Extraction of RNA from bone and Vero cells
Total RNA was extracted from the bone samples, peripheral blood mononuclear cells, and cultured cells using RNAzol according to the manufacturer's recommended protocol (Gibco, Paisley, UK). The integrity of the RNA was confirmed by agarose gel electrophoresis followed by ethidium bromide staining, which showed bands corresponding to intact 18S and 28S ribosomal RNA species. Sample integrity was confirmed by RT-PCR analysis for expression of β-actin and β-2-microglobulin (all samples) and osteocalcin, calcitonin receptor, and TRACP (bone samples) as previously described.(16)
Preparation of viral transcripts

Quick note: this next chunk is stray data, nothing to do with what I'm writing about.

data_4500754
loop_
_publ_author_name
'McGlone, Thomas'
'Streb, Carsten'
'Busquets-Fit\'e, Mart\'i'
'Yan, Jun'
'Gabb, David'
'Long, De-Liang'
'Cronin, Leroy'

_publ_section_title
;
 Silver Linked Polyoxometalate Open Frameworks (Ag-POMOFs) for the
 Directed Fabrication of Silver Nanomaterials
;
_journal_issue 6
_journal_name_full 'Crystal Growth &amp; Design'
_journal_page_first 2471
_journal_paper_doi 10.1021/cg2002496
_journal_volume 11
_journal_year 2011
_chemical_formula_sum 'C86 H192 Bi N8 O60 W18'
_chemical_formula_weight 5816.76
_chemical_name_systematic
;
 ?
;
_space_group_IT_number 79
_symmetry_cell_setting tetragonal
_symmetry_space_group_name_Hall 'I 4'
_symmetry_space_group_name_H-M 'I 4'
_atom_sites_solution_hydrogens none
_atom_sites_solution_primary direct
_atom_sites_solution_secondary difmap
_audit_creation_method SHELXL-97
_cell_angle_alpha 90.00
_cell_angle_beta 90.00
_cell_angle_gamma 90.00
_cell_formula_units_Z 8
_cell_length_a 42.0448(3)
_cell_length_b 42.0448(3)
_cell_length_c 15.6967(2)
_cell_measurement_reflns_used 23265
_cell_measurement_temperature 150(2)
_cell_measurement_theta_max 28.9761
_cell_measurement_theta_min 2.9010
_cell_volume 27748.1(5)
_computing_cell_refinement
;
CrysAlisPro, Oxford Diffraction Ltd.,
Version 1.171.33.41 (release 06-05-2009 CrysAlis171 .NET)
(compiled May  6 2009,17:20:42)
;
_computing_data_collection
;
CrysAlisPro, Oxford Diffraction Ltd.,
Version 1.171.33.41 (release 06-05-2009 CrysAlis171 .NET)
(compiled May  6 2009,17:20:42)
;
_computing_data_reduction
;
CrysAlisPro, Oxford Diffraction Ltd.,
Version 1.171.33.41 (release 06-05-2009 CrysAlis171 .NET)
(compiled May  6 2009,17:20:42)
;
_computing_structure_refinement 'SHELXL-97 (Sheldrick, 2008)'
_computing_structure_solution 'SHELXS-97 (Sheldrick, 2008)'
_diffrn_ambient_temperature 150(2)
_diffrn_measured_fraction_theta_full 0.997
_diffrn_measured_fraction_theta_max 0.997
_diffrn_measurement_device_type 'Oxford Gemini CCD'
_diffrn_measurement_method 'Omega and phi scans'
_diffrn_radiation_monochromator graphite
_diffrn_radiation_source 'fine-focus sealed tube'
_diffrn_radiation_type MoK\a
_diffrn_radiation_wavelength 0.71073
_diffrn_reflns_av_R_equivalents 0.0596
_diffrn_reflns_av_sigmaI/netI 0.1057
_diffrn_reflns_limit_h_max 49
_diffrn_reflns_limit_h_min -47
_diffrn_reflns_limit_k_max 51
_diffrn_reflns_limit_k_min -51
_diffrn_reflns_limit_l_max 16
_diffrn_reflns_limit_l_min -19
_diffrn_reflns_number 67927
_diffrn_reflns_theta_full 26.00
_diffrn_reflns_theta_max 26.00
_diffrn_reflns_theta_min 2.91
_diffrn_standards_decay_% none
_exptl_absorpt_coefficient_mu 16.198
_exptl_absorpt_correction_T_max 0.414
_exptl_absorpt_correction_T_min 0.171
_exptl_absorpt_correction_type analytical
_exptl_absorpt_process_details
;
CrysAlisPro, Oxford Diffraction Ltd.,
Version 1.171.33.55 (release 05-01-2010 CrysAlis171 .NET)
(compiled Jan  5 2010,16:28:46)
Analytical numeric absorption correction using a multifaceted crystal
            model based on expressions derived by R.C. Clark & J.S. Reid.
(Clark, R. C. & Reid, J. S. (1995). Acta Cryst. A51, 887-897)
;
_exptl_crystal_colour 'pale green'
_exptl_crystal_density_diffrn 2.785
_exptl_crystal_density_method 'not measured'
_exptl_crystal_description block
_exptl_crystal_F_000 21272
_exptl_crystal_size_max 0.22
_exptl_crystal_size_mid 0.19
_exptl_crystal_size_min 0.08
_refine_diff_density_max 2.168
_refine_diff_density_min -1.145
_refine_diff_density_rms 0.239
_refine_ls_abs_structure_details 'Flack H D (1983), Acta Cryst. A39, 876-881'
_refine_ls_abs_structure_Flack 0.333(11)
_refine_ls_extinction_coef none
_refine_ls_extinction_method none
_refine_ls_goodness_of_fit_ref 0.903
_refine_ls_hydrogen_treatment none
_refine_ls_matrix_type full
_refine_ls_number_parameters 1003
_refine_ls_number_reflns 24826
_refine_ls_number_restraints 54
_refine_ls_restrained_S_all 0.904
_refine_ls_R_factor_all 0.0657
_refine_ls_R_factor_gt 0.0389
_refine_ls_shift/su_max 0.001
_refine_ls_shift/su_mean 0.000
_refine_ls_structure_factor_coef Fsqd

Plasmids containing the entire MV and CDV nucleocapsid genes were prepared by the Belfast laboratory using virus rescue systems as previously described.(24) Plasmid pEMC-Na, which encodes the MV N protein, was obtained from Martin Billeter.(25) Plasmid pEMC-N, which encodes the CDV N protein, was generated in the Belfast laboratory.(24) In both plasmids, expression of the MV-N and CDV-N genes are under the control of a T7 promoter. RNA transcripts were prepared in vitro using T7 RNA polymerase according to the manufacturer's instructions. The reaction products were treated with RNase-free DNAase, phenol chloroform extracted, and ethanol precipitated. The amount of transcript present in the resulting samples was assessed by spectrophotometry at 260 and 280 nm, and the quality of the samples was assessed by gel electrophoresis and ethidium bromide staining to ensure that transcripts of the correct size had been generated and that the amounts of truncated transcripts, which may lead to an incorrect estimate of the copy numbers, were low.